Specialists from the Institute of Applied Geophysics (IAG) have recorded two class M solar flares. Scientists suggest that these flares may lead to a magnetic storm on Earth from November 30 to December 1.
"In the X-ray range, a flare of M3.4 with a duration of 28 minutes and a flare of M9.8 with a duration of 34 minutes were registered, accompanied by a burst of radio emission of the II spectral type and a coronal mass ejection containing a geo-effective component. Disturbance of the geomagnetic field is expected on November 30 - December 1," quoted the IAG heliogeophysical service by TASS.
Over the next 27 days, the IAG predicts solar activity ranging from low to moderate, with the possibility of X-class flares.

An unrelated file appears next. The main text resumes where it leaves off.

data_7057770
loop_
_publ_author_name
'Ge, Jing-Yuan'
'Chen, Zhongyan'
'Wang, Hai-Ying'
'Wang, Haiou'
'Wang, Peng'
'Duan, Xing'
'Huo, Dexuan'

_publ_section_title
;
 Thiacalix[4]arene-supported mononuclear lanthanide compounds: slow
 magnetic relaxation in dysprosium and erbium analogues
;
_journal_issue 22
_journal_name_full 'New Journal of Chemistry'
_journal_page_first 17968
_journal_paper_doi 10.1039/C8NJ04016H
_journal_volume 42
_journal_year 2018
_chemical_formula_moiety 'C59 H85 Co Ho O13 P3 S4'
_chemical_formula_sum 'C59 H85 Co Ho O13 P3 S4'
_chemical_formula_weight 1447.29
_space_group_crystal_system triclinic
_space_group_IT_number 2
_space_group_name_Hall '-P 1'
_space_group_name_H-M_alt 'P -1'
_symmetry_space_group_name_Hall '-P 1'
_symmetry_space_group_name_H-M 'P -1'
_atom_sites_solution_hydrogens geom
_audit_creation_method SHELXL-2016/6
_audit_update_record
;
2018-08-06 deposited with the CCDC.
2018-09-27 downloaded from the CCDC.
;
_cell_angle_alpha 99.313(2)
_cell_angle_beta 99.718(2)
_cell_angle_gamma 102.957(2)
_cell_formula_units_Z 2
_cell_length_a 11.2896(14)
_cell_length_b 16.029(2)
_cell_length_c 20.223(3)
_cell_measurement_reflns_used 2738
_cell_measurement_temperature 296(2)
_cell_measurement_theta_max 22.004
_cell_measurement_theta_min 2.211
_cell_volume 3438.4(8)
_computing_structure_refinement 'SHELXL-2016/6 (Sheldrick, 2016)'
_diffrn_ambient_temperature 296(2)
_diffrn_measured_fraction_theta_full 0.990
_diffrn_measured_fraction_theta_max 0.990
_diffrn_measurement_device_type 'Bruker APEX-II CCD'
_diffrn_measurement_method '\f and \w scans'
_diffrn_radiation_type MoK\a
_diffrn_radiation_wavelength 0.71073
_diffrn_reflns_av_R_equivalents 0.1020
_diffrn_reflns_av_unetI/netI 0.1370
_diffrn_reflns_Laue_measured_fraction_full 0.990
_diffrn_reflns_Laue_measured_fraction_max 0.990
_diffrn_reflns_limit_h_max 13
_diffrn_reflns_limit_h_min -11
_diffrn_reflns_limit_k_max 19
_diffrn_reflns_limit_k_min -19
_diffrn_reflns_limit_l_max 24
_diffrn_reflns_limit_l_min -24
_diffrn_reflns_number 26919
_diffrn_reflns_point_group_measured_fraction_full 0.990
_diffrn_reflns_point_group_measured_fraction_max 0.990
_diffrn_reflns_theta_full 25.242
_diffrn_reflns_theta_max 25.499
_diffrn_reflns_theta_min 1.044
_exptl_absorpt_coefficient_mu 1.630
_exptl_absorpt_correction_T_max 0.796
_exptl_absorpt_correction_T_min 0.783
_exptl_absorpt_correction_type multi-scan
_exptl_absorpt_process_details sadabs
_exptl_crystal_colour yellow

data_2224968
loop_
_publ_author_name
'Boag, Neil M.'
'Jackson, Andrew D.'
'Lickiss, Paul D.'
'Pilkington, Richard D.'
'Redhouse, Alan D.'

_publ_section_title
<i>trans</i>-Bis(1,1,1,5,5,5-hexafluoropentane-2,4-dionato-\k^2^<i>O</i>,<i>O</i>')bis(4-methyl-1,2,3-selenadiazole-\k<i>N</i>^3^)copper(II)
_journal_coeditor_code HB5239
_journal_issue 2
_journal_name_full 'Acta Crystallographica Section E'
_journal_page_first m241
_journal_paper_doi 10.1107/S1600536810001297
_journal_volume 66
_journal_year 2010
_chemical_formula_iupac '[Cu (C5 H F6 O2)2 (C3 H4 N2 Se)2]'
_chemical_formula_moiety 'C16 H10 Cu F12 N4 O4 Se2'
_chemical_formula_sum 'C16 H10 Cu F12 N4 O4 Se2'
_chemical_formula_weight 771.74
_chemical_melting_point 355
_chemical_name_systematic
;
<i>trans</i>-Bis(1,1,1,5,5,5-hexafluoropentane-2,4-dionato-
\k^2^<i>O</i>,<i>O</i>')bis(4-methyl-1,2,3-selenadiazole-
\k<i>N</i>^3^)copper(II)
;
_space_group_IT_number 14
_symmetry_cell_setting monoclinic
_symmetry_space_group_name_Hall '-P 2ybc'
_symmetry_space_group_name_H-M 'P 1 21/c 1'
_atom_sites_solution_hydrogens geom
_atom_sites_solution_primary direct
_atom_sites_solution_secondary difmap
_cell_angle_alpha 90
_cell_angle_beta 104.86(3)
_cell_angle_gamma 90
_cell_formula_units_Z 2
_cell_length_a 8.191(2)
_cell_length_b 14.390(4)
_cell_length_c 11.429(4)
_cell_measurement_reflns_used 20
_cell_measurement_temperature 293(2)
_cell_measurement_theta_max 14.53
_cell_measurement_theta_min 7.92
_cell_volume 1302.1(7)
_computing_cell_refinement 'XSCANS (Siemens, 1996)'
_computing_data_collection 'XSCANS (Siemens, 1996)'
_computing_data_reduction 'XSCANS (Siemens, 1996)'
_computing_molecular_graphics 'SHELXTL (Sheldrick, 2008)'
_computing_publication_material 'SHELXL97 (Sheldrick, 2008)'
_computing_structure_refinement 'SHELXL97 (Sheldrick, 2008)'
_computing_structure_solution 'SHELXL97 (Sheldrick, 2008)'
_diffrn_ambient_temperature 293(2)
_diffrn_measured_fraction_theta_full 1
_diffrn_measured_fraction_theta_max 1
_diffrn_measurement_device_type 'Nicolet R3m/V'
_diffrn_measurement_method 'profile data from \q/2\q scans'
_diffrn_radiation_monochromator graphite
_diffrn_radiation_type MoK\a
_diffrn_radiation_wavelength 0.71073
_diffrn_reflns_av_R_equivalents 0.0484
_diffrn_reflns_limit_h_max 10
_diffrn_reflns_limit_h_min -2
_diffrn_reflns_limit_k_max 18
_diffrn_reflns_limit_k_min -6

In July, NASA reported a record number of sunspots: researchers discovered 160 spots on the Sun in June, the highest number in the last twenty years. The current solar cycle, the 25th since registration began, is gaining intensity much faster than predicted by NASA and the U.S. National Oceanic and Atmospheric Administration (NOAA). This situation raises concerns about an increase in the number of solar storms.
In March, NASA's Solar Dynamics Observatory recorded an X-class flare with an index of X1.2. X-class flares occur less frequently than flares of other classes and have a peak intensity exceeding 10^−4 W/m². On February 17, 2023, the observatory detected a powerful X2.28 flare. Both events led to a disruption in radio communication.